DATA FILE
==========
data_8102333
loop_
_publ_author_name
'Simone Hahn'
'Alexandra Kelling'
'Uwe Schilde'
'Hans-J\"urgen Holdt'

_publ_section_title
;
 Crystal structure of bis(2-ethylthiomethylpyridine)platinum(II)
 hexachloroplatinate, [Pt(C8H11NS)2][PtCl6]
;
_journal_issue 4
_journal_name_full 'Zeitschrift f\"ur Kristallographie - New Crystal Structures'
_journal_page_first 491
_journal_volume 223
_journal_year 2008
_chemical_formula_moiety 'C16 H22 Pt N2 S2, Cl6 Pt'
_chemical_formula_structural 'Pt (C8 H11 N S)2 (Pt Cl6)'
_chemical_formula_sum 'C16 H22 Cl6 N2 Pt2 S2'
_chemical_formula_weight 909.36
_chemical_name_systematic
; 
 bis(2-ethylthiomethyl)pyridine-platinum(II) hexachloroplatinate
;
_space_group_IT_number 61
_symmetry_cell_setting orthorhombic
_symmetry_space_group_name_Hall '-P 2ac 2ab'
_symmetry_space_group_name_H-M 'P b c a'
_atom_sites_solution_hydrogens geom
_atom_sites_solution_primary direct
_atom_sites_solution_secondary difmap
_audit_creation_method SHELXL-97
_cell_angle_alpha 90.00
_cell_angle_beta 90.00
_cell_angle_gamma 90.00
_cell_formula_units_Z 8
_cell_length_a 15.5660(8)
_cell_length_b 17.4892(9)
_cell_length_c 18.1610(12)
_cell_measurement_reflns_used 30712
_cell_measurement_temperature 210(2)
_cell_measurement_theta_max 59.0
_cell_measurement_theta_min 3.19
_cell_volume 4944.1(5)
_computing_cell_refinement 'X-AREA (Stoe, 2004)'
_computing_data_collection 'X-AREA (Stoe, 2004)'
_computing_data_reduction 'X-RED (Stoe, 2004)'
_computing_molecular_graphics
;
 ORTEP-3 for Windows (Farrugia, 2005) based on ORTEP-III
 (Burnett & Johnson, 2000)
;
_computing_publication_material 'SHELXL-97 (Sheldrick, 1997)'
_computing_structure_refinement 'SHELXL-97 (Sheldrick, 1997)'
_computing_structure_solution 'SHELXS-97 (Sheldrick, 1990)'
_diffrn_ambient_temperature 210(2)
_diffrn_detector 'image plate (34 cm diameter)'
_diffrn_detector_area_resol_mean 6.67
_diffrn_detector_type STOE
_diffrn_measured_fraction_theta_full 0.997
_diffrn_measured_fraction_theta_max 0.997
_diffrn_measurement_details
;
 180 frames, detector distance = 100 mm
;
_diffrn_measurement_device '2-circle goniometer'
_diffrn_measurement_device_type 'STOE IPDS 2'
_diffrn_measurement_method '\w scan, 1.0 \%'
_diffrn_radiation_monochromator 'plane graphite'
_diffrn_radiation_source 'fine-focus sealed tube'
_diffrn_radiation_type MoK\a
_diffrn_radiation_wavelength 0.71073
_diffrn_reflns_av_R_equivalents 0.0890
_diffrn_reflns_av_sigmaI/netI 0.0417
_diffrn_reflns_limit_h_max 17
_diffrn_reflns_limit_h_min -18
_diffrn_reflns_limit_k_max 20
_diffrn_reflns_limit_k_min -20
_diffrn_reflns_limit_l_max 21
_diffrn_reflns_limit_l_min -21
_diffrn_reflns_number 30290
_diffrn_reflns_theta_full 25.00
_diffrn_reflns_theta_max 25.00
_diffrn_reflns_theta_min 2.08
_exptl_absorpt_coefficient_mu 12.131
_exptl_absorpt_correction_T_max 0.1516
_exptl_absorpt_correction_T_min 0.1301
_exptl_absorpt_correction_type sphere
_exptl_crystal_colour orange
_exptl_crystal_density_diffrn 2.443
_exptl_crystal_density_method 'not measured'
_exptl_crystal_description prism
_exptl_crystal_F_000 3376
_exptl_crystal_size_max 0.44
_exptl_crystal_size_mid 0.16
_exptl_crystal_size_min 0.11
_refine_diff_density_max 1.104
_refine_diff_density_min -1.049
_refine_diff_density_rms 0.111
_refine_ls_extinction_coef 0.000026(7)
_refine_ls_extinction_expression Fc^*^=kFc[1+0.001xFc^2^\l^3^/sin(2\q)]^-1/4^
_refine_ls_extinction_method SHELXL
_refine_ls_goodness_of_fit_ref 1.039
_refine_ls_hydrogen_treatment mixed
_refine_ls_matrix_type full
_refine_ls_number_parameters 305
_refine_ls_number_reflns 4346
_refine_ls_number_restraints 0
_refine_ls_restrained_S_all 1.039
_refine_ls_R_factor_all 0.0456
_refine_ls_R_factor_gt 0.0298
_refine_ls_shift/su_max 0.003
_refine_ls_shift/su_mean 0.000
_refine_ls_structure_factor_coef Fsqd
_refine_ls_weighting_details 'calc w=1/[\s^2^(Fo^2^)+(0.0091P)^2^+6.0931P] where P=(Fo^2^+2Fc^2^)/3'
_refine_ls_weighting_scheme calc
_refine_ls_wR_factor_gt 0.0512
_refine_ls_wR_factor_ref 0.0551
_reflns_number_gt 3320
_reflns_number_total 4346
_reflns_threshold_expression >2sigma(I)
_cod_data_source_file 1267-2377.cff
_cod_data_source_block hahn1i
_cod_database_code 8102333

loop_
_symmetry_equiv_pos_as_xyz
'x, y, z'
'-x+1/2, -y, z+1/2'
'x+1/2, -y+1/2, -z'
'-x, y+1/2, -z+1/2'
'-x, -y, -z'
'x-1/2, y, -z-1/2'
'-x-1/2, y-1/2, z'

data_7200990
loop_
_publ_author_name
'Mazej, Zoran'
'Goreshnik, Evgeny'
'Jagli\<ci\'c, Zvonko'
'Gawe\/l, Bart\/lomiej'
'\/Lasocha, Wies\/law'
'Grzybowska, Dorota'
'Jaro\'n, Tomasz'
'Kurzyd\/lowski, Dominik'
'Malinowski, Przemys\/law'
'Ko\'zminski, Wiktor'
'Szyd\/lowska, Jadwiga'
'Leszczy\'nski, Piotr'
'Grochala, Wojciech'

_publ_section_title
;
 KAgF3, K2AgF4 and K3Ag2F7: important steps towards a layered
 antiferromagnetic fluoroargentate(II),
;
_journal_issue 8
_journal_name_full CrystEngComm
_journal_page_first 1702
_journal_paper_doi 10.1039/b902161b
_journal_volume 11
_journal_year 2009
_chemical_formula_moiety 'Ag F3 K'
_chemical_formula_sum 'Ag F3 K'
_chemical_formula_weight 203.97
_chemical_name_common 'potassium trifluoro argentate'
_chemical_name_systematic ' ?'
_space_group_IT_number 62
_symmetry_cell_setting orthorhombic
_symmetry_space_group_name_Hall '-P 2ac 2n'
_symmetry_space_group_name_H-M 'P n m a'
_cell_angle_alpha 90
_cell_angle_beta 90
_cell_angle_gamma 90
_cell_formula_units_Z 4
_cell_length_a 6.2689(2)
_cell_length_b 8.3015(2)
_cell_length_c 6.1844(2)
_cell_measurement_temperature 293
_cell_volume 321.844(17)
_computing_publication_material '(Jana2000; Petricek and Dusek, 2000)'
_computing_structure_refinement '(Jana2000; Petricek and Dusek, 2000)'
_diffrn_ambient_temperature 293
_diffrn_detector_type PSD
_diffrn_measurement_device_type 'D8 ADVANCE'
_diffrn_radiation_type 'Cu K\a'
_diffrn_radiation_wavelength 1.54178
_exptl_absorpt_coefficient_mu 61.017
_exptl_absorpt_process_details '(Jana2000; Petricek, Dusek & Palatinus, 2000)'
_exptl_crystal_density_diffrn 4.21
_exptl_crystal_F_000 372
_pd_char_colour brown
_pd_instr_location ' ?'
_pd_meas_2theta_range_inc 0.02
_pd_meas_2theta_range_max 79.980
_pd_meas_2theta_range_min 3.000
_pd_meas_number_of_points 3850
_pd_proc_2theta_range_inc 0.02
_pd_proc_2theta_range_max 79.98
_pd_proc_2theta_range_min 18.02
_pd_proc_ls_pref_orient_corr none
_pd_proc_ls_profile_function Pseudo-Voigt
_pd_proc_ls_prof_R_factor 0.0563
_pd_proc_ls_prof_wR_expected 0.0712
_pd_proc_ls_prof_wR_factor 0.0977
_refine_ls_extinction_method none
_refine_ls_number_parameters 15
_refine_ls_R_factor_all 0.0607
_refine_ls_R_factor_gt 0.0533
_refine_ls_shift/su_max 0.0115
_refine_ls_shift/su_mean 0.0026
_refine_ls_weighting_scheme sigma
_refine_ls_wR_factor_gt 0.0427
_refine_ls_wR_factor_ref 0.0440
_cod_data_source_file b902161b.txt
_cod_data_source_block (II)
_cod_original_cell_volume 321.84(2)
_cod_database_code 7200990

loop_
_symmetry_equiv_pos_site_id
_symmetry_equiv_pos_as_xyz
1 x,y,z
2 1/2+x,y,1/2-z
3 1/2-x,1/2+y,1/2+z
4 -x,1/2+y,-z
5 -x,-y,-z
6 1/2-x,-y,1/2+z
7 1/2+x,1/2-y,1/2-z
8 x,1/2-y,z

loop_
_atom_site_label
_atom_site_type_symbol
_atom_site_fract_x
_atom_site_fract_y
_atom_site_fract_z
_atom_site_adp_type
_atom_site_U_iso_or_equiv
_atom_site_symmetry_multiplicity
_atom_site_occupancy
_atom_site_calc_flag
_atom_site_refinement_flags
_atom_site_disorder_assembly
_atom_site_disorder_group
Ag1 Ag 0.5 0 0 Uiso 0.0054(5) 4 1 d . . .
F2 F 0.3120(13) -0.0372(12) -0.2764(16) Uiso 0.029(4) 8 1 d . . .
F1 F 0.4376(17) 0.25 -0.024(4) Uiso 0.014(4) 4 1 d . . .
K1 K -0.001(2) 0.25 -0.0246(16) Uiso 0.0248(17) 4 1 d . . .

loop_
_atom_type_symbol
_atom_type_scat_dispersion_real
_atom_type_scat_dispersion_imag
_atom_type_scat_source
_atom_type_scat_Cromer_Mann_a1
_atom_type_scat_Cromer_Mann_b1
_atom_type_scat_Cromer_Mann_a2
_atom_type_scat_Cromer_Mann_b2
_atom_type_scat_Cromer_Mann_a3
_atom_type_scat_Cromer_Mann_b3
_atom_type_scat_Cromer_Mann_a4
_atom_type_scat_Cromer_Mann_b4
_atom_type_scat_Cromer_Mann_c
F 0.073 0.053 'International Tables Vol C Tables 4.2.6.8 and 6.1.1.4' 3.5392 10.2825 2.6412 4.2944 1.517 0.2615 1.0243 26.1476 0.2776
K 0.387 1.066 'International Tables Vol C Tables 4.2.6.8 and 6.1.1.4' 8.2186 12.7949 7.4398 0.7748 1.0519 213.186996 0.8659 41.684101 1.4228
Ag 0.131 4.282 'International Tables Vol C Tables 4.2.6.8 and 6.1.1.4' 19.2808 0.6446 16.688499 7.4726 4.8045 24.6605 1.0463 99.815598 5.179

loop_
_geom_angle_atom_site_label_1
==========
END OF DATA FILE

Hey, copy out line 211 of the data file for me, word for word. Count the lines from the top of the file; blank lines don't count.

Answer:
_refine_ls_weighting_scheme sigma